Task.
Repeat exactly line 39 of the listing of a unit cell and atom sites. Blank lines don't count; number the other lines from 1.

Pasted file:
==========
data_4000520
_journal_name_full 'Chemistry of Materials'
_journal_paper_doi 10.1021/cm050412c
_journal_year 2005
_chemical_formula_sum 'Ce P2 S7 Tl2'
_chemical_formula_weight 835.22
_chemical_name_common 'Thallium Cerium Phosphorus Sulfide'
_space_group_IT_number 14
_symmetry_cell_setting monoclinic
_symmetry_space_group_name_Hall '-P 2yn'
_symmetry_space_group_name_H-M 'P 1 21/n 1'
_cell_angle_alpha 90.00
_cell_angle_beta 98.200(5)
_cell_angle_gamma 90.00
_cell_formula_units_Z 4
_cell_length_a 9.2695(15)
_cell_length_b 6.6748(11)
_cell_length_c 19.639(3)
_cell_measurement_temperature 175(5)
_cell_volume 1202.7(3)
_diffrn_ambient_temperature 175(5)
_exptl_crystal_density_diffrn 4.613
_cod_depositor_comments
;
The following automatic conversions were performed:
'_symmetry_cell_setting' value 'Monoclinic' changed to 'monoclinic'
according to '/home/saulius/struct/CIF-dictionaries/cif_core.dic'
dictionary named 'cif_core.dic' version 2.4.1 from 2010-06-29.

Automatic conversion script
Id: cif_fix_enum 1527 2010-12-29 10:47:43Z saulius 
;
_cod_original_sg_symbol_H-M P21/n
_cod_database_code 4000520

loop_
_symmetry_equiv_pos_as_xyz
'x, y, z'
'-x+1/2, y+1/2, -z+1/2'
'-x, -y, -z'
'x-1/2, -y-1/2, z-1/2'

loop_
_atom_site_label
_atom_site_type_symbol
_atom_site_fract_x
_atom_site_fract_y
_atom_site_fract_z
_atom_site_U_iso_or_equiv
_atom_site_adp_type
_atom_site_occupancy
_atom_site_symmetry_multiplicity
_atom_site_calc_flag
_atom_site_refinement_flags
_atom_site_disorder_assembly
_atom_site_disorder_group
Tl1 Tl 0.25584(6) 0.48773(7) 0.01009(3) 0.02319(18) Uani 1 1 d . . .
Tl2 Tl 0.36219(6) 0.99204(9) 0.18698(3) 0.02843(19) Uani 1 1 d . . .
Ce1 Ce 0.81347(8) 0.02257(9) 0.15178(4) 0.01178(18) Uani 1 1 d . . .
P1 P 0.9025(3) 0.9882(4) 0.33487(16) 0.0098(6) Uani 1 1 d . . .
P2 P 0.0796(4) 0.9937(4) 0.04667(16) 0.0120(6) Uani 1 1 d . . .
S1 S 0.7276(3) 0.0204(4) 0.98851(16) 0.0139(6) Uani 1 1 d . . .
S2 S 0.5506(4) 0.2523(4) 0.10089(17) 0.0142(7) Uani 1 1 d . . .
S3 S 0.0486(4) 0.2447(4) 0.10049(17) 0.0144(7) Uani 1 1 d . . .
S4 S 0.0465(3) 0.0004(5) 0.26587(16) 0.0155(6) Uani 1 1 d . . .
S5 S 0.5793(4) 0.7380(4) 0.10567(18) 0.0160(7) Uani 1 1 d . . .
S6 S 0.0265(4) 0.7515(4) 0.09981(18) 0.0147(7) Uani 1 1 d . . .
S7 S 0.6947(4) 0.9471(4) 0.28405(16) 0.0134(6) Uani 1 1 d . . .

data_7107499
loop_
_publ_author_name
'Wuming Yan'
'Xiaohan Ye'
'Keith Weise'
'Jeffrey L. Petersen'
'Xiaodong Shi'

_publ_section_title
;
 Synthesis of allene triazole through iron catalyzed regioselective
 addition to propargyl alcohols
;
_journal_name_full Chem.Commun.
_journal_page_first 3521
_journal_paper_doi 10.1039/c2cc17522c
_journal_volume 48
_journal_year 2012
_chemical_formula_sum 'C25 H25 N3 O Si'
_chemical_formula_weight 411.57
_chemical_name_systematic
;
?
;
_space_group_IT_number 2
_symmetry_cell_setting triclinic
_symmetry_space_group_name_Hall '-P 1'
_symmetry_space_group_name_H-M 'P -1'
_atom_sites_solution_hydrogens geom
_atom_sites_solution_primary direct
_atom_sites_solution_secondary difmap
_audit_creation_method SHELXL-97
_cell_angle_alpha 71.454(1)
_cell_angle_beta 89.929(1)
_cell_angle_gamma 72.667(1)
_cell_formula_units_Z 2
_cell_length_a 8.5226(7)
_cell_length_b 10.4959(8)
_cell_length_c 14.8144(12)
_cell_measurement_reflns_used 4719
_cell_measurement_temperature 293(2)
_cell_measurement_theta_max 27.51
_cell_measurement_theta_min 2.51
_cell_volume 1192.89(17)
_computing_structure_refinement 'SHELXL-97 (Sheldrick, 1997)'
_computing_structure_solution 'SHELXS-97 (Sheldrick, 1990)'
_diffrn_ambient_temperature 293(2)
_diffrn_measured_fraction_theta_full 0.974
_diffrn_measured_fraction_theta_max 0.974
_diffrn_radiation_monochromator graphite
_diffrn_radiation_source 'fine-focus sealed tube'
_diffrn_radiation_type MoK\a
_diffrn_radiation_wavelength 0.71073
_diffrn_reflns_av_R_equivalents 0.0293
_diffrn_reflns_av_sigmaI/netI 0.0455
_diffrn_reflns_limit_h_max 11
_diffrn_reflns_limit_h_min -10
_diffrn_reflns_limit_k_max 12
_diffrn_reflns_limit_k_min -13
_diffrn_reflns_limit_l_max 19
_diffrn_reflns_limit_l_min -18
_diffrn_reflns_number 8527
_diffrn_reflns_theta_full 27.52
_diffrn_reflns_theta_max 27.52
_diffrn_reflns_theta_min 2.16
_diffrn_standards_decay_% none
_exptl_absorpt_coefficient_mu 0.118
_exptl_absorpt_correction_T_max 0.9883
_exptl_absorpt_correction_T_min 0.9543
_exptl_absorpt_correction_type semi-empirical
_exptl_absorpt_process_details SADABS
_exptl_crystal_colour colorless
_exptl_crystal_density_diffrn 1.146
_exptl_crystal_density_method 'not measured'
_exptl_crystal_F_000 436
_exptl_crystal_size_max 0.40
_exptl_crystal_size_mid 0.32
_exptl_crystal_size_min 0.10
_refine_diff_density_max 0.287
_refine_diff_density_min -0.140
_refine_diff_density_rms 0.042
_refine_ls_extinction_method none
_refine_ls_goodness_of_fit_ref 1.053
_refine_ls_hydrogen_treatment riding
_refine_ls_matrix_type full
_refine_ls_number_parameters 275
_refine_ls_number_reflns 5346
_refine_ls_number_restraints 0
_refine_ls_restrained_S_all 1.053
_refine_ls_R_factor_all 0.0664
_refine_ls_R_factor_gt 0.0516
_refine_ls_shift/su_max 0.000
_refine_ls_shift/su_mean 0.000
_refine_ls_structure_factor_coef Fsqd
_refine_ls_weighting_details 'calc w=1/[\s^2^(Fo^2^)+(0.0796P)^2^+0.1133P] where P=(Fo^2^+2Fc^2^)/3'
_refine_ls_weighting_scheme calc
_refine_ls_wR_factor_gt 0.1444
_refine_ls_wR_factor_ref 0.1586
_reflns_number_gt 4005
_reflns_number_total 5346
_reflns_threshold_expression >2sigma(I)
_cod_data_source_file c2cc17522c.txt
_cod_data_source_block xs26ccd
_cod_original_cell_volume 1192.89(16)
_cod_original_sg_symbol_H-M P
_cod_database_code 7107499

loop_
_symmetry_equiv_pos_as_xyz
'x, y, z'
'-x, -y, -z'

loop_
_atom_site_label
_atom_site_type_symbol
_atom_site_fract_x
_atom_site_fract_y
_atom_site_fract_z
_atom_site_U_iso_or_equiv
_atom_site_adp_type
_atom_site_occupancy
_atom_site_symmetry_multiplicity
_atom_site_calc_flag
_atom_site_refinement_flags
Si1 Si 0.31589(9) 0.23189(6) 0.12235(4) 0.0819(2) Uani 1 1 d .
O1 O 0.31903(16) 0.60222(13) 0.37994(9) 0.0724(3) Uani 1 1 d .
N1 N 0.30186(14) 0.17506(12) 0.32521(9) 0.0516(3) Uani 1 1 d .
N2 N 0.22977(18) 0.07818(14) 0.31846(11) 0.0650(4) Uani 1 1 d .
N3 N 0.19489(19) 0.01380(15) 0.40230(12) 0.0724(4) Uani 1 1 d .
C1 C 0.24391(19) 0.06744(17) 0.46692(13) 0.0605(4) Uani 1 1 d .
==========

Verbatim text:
'x-1/2, -y-1/2, z-1/2'